A good Midsummer Night's Dream is always worth seeing. Such is the Dream being staged through April 13 at the Arden. Director Matt Pfeiffer, cast, and crew have the right idea, and it makes for a delightful show.
This production mixes the traditional (Paige Hathaway's projecting stage is bare, with a two-stage gallery upstage, used for much fun) and the contemporary (as the two pairs of lovers, dressed all steampunk/Generation Next, relate in the middle-school-cafeteria-cum-Real Housewives of Atlanta mode of posturing, street gestures, insults, and explosive impatience). All is stripped down, chairs hanging on the walls, a ladder, a lightbulb on a pole. All the players double, making the most of a cast of 10.
And it has virtually no special effects -- other than music. All the actors also play, as in Shakespeare's time. Also, as then, they first come on, sit down, and play among themselves popular tunes (as they did then), in this case, Andrew Bird, Rufus Wainwright, the White Stripes. A plucked violin, a strummed guitar, or a spray of bar chimes may indicate magic, or a change of heart, or moonlight. To put Demetrius asleep, Mary Tuomanen (a woman all the time everywhere doing everything) as Puck (hair dyed electric cobalt teal) hits a single note on the piano. And that's all you need.
What I miss in most Dreams is clear characterization among Lysander, Helena, Demetrius, and Hermia. But Sean Close, Rachel Camp, Brandon J. Pierce, and Taysha Marie Canales, respectively, make sure we'd never take one for another. Close plays Lysander with a Jack Davenport-type wackiness in shorts and docksiders, and Camp plays Helena as athletic, self-pitying, and side-splittingly frustrated. Pierce is at first puzzled then love-steamrollered as Demetrius, and Canales is all in, zero-sum, as Hermia. In other productions, I sometimes feel a drop in energy when the lovers take over the play around Act 4, but here it's a high point. There are no words for the way Lysander and Demetrius exit for a fight that never happens.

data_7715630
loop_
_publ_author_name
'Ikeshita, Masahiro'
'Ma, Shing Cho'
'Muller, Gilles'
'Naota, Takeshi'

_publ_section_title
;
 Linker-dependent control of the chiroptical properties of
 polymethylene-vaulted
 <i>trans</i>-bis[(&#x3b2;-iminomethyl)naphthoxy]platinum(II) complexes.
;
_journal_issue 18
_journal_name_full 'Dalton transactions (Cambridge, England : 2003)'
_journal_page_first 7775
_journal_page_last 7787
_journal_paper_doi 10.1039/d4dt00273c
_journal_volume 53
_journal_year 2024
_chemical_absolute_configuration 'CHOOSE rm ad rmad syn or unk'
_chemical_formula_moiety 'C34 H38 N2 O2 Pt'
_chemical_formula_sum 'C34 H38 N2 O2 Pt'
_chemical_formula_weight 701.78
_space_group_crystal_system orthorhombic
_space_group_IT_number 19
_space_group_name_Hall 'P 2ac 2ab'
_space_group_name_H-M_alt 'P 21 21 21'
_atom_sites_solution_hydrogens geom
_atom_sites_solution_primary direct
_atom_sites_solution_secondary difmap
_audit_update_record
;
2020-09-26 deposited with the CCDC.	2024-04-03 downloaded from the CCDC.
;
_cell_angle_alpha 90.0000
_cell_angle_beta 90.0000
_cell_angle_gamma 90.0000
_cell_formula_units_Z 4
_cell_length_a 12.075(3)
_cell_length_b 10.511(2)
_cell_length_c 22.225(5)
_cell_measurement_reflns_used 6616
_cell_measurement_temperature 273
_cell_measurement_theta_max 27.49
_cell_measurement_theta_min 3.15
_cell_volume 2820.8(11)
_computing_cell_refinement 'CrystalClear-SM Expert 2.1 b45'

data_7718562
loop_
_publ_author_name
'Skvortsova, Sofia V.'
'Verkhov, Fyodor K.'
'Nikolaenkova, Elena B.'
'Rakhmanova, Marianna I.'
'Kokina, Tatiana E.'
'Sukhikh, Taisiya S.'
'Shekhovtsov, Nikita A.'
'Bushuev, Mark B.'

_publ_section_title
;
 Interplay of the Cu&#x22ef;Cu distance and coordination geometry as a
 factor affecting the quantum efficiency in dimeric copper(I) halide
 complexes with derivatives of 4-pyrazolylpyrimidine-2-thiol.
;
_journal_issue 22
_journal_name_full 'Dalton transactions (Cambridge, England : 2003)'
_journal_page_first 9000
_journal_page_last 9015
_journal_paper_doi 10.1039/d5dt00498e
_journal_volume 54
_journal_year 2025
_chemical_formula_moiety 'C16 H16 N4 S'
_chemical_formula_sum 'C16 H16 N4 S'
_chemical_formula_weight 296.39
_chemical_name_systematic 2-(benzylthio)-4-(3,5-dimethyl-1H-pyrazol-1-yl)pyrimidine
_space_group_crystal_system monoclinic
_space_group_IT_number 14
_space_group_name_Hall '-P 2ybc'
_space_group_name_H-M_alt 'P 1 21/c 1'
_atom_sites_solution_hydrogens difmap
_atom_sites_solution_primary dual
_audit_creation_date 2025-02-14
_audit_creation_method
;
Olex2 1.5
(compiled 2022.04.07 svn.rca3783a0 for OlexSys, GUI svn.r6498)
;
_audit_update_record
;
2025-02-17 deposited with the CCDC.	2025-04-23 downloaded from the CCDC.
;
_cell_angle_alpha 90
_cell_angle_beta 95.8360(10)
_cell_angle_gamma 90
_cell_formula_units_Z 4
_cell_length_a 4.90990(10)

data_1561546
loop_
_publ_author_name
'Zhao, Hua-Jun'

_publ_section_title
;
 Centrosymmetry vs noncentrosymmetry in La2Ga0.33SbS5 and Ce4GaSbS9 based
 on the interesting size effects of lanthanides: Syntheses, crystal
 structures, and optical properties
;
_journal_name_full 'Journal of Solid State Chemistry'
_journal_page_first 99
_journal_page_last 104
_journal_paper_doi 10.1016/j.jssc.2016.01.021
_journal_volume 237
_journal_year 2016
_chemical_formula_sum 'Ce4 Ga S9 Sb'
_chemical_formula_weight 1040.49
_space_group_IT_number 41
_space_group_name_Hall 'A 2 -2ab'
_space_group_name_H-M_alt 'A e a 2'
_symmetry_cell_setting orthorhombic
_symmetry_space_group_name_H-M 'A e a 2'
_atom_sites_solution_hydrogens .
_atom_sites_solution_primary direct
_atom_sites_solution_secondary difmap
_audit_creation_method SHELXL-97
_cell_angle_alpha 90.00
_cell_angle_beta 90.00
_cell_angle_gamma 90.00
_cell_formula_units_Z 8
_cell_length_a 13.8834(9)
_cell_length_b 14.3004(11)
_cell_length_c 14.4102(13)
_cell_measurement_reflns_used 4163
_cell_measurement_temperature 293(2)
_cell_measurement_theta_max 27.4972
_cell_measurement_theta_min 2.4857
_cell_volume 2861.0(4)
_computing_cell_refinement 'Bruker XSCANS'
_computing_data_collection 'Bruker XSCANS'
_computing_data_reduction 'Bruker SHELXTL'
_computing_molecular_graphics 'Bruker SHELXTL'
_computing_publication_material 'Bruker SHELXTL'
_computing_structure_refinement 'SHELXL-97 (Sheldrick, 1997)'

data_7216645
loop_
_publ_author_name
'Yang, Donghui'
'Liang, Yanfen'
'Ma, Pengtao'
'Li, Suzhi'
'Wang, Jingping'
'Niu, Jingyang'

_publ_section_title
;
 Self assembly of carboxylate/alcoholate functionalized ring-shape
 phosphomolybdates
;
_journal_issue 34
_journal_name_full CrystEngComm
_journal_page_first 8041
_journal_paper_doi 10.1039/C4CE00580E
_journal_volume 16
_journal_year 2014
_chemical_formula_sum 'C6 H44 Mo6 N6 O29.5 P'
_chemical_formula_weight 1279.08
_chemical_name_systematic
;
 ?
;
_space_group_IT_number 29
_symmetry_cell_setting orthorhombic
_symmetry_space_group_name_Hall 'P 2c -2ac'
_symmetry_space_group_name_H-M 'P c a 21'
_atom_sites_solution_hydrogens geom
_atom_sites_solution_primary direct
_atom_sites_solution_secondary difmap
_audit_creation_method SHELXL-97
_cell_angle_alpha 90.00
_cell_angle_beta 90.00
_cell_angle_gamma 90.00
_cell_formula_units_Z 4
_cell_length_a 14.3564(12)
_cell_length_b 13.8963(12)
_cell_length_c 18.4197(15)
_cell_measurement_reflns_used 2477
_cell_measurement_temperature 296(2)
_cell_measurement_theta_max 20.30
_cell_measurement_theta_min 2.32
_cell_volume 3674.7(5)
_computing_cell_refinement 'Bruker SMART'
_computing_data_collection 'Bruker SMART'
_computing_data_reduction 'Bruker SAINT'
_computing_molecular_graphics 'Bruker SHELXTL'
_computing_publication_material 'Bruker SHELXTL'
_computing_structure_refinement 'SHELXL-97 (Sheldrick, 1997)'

It all worked. Know how I know? To the left of the stage sat a large contingent from Germantown Academy, and before long they led the audience in enjoyment and understanding. I have seldom seen a more dependable gauge of a play's success. They clapped at the pop tunes, oohed at kisses, gasped at contemporary-sounding insults (Helena's slap at Hermia, "She was a vixen at school," stunned), and totally got the intricate, crazy love-switching. They laughed when, looking down from the second-story gallery at the lovers running around, Lindsay Smiling as Oberon and Tuomanen as Puck get stoned on a hookah.
Delight was the tenor of the evening. Love is nuts, magical, irrational, dangerous, life-defining. We are reminded that at one time or another, we all have been asses in bed. After the hysterical play, and the triple marriage, this Dream ends with a hearty, assured sense of well-being, of things as they should be. It's hard to get it right, but this Dream did.